Peace..peace...and peace.

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It's a hunch which I'm hoping will turn out to be correct, that the developments we see today are a start to the first of many phases that will eventually bring closure to a tumultuous period in Malaysian history and from then on, better times for the people.I have a feeling that we will be able to enjoy more peace and quiet from now on.

It is crucial too that the government does better in crisis management because from commentaries in cyberspace and letters to the mainstream media it's obvious that the people are clamouring for a more decisive and strong leadership. A leadership that through it's statements and actions can give the people a peace of mind, that they are being led by people who know how to manage politics, the economy and provide convincing solutions to problems. Act with firmness and fairness, apply the rule of law equally to everyone, discard any signs of bias especially due to political differences.

But in listening to the people and in trying to do what the people want, the government must also remember that the public is not always right and trying to meet every demand by the public is not necessarily what a responsible government must do religiously.

Having read some of the commentaries relating to the politics of Anwar Ibrahim, I sometimes wonder if some people really know what is it they want the government to do and how they expect the police to enforce the law.

On the one hand you have a situation where people say the police must be the first to respect the rule of law and on the other you have those, including some amongst the former, who question if certain police actions are necessary although they are in accordance with the law. Treat someone special and they cry foul but apply the rules and they say the police should be more tactful.

That's why I always maintain that governance is never easy, although it appears like a piece of cake from the outside. Just ask the opposition politicians who are now administering Penang, Perak, Kedah and Selangor. As they say, criticising is always easy.

Many commentators have pointed to the fact that Anwar was freed by the Federal Court in 2004 on a sodomy charge to insinuate that the case was politically motivated and that the charge was trumped up. Yes, it is generally agreed that both the police and the prosecution did a bad job but read the judgement in full and you will understand the 2-1 court decision better.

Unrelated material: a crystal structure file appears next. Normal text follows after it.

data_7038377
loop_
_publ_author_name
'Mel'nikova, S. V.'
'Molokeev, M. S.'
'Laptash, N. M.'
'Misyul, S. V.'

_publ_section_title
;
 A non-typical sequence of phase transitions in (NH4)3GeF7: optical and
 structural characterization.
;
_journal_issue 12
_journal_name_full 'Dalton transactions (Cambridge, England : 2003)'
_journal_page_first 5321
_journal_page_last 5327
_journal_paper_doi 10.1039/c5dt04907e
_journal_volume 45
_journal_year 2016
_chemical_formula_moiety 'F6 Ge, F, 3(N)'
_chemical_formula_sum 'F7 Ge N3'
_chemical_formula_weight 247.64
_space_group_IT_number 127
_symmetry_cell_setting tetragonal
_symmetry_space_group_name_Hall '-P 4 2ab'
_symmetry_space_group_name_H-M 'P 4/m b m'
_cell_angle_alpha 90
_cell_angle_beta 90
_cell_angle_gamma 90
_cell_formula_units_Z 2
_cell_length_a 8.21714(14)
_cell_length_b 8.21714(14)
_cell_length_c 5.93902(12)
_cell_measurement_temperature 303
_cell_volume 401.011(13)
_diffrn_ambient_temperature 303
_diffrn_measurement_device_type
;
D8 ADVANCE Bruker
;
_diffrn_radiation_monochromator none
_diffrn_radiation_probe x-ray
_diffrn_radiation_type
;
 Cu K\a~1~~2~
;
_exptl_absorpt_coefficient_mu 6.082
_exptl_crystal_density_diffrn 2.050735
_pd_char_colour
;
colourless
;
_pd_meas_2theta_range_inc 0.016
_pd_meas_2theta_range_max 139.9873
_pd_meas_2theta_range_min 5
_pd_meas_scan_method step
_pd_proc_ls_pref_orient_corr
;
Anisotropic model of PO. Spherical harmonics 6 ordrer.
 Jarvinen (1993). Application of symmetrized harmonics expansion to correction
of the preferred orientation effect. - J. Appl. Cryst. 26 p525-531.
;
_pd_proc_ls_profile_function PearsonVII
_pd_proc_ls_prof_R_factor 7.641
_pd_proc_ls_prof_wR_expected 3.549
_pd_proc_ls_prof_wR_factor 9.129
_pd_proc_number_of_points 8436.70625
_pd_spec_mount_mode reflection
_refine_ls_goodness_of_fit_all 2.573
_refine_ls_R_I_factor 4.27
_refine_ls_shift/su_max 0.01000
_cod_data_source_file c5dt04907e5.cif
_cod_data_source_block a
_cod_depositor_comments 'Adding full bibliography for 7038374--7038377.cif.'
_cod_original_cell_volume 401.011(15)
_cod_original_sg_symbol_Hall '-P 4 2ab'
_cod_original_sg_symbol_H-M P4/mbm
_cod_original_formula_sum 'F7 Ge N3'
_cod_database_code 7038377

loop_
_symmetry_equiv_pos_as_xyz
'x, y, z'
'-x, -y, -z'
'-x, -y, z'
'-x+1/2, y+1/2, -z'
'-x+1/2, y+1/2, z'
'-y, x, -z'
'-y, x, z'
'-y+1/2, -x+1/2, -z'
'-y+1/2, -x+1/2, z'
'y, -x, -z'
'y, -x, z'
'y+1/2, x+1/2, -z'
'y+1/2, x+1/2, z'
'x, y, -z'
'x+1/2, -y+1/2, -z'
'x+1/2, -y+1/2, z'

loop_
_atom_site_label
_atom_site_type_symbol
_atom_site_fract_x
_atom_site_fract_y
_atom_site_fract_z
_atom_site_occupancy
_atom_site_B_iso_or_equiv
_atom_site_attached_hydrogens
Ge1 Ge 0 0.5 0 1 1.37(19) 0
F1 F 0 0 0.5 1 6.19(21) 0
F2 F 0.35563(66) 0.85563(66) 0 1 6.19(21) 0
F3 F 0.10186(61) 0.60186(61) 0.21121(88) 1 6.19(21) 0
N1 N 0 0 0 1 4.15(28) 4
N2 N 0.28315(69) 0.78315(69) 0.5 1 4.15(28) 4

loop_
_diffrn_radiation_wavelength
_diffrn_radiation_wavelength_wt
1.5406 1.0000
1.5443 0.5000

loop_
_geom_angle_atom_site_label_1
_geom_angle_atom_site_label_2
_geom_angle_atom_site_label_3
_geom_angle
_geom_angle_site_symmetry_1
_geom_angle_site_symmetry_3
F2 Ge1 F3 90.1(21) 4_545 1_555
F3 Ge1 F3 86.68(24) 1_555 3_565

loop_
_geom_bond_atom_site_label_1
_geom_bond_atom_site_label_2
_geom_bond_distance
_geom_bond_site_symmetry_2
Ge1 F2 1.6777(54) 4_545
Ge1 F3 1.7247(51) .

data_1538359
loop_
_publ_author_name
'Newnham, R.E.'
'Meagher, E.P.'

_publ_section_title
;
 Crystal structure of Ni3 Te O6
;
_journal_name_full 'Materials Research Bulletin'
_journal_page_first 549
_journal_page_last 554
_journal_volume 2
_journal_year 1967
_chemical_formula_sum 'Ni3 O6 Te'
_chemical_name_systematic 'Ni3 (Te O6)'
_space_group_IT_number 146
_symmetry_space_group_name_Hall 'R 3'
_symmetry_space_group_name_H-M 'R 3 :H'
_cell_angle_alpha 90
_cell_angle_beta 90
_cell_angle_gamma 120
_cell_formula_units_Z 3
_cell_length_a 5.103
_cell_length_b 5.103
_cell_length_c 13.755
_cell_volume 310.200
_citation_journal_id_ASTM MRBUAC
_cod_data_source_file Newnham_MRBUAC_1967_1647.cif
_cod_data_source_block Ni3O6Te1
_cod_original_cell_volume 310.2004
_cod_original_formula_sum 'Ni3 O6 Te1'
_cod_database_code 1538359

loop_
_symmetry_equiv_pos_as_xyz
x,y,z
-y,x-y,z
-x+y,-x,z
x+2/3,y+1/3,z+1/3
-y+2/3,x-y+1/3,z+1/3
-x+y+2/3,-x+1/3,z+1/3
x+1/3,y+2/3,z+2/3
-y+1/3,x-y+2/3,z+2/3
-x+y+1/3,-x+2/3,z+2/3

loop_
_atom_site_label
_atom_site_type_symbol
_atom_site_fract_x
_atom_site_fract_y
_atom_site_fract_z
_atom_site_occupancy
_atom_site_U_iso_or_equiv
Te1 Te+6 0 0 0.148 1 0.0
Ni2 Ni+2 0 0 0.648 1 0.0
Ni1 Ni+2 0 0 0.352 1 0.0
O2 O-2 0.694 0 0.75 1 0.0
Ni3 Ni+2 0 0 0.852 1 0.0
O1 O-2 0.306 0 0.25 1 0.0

One online commentary today quoted unnamed Barisan Nasional politicians as saying that it would have been better if the report by Mohd. Saiful alleging sodomy by Anwar had not been made because they thought that Anwar was not making much progress in his attempts to convince Barisan MPs to join his Pakatan Rakyat to allow him to one day become prime minister and that cracks were beginning to appear in the opposition coalition. In short, the allegation is not beneficial to the Barisan.

We don't know if indeed the writer spoke to Barisan politicians but again this in a way is suggesting that politics is involved. But this is not about politics. Many of my friends and I don't think so because if the government was going to find a way to try and put Anwar in jail as a way to kill off his political ambitions for good, it would have looked for another offence to charge him with because sodomy, unlike conventional rape, is very, very tough to prove.

But as a citizen Saiful has every right to lodge a report to the police, who then have to investigate. Charge someone with weak or made up evidence and the court will let the accused ago. That doesn't do the government any good, so to suggest that the government would do this just to fix someone is to me a preposterous suggestion.

A photo of Anwar's arrest outside his home in Segambut today showed at least one cop with a gun and wearing a balaclava. It may appear wrong to some people for the police to do it this way but there were security issues involved. A police method such as this one is not peculiar to the Malaysian police. It is a standard method with police forces all over the world. Go back to that day in the year 2000 in Miami when the police moved into the house of Cuban immigrants to take way six-year-old Elian Gonzalez to be sent back to Cuba to be reunited with his father. What were the cops wearing and carrying as a means of protection?

This entry was posted on 7/17/08 at Thursday, July 17, 2008 and is filed under . You can follow any responses to this entry through the comments feed .

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